Nothing adds zest and flavour to a dish like a paste made from fresh herbs - and now's the time to use the last of the basil, coriander and dill
It was one of those late-summer days of parched soil, piercing skies and ugly light that makes you squint. The garden was on its knees praying for rain. I am using up the basil that has been living in a pot on the kitchen steps. There are only so many times a tender plant can withstand the yo-yo existence of extreme pampering and utter neglect. It is also time to use the coriander before it goes to seed.
The stems of fine herbs - dill, basil and especially coriander - can hold almost as much flavour as their leaves and fronds. Any of these fragile, soft-stemmed herbs can be processed to a paste for pesto or a herb or spice mix. Not so parsley, thyme or oregano whose tough stems are better in the stock pot, or rosemary - which would be rather like chewing your way through a gorse bush.
I am making a coriander paste - fresh, lively and green as a spring lawn - by processing the leaves and thinnest stems with toasted cashews, basil stems and leaves and a generous splash of lime juice. I could add the coriander roots, too, scrubbed until they are almost white and trimmed of their pesky hair-like tails.
The brilliant paste will keep for a day or two in the fridge, its surface covered with a little olive or groundnut oil, but it's brighter tasting when used as soon as it is made. You could make the paste by hand, too, if your wrists are up to it, pounding the nuts and leaves in a pestle and mortar. A food processor does the job in seconds.
Several heaped spoonfuls of the paste found their way into a straightforward lamb and coconut milk dish in my kitchen this week. More still ended up in a bowl of yellow lentil dal, making it feel both luxurious and vibrant. We couldn't stop eating it.
Herb pastes lift everything from a laksa to a stir fry, but are best added at the last moment to preserve their freshness. Unlike a spice paste, they don't need cooking first, and can be stirred into a lamb korma, a Thai-style chicken soup or a noodle dish just before serving. Mine contains cashews, so I toast those first, just to lend a subtle nutty quality to the paste that I won't get from untoasted nuts.
I could have added my emerald lotion to rice noodles curled up in a coconut and lemongrass-scented laksa, or maybe I could have used a spoon of it spread over lamb cutlets after browning, constantly spooning bubbling oil and butter over them as they cook. But lamb and coconut casserole it was, and later, the dish of green herb-scented dal. These were recipes to revive the spirits.Coriander lamb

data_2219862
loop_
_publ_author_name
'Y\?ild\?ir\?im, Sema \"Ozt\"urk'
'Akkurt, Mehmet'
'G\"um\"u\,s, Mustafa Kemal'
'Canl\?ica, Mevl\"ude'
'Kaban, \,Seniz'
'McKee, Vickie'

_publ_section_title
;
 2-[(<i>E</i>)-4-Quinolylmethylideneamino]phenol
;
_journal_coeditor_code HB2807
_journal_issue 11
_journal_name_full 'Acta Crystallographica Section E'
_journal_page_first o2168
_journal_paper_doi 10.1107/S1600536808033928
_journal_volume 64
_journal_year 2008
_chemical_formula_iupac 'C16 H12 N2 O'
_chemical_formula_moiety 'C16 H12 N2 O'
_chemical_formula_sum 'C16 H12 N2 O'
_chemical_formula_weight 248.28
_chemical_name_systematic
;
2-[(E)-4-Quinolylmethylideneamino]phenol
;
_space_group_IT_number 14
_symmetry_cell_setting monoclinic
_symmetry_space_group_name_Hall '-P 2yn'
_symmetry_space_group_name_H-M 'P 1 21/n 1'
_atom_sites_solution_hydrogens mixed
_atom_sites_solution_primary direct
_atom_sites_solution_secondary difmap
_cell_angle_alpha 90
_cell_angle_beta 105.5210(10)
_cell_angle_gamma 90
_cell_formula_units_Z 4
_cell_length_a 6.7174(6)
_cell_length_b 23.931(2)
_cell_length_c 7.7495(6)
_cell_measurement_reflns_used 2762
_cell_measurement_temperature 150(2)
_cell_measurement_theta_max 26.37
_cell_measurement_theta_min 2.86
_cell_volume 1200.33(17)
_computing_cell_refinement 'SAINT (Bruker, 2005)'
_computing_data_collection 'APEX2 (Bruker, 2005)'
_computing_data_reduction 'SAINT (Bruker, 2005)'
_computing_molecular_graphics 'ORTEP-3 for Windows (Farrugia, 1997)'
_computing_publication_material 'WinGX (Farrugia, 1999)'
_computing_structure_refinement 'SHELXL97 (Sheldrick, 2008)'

A mild and creamy lamb casserole given a heady green freshness with a coriander spice paste. Aromatic rather than hot.
onion 1, large
garlic 3 or 4 cloves
olive or groundnut oil
lamb 500g, cubed
coconut milk 500g
For the spice paste:
lime juice 5 tbsp (2 limes)
Peel and roughly chop the onion and garlic. Pour two tablespoons of oil into a deep, heavy-based pan, add the onions and garlic then let them cook over a moderate to high heat for 15 minutes or so, until soft and a pale honey tone.
While the onions are cooking, make the spice paste. Put the cashews in a dry, shallow pan and toast until golden. Tip them into the bowl of a food processor, add the coriander leaves and stalks, the basil and the lime juice and process to a rough paste, then set aside.
Remove the onions and garlic from the pan and set aside, return the pan to the heat, add a further tablespoon of oil, then add some of the meat, without crowding the pan, and brown lightly and evenly on all sides. Remove the pieces of lamb as they brown and add them to the onions. Continue with the remaining lamb.
When the last of the meat is browned, add the coconut milk and let it heat through, scraping at any tasty, crusty bits on the surface of the pan and stirring them in to the coconut milk. Return all the meat and onions to the pan, then leave to simmer for a good 10 minutes, seasoning with salt and pepper.
Stir in 3 heaped tablespoons of the spice mix and continue to simmer, gently, for a further 10 minutes. Serve with warm flatbread or rice as you wish.Split peas with coriander
The warmth of dal, but with the freshness of green herbs. A good one with rice, or as an accompaniment.
Serves 4, generously
yellow split peas 250g
onion 1, medium sized
garlic 4 cloves
groundnut or vegetable oil 2 tbsp
turmeric 1 tsp
paprika 1 tsp
spice paste (see above)5 heaped tbsp
coriander leaves a handful
Rinse the split peas then cook them in deep, unsalted boiling water for about 30 minutes until they are soft and tender.
While the split peas cook, peel and roughly chop the onion and peel and finely slice the garlic. Warm a couple of tablespoons of oil in a medium-sized saucepan then add the onion and garlic and cook over a moderate heat until deep gold and translucent.
Stir the ground turmeric and paprika into the onions, then roughly chop the tomatoes and stir them in. Let the mixture cook over a low to moderate heat for about 15 minutes then stir in the cooked split peas and 5 heaped tablespoons of the coriander spice paste (above).
Green lights: mild and creamy coriander lamb. Photograph: Jonathan Lovekin for the Observer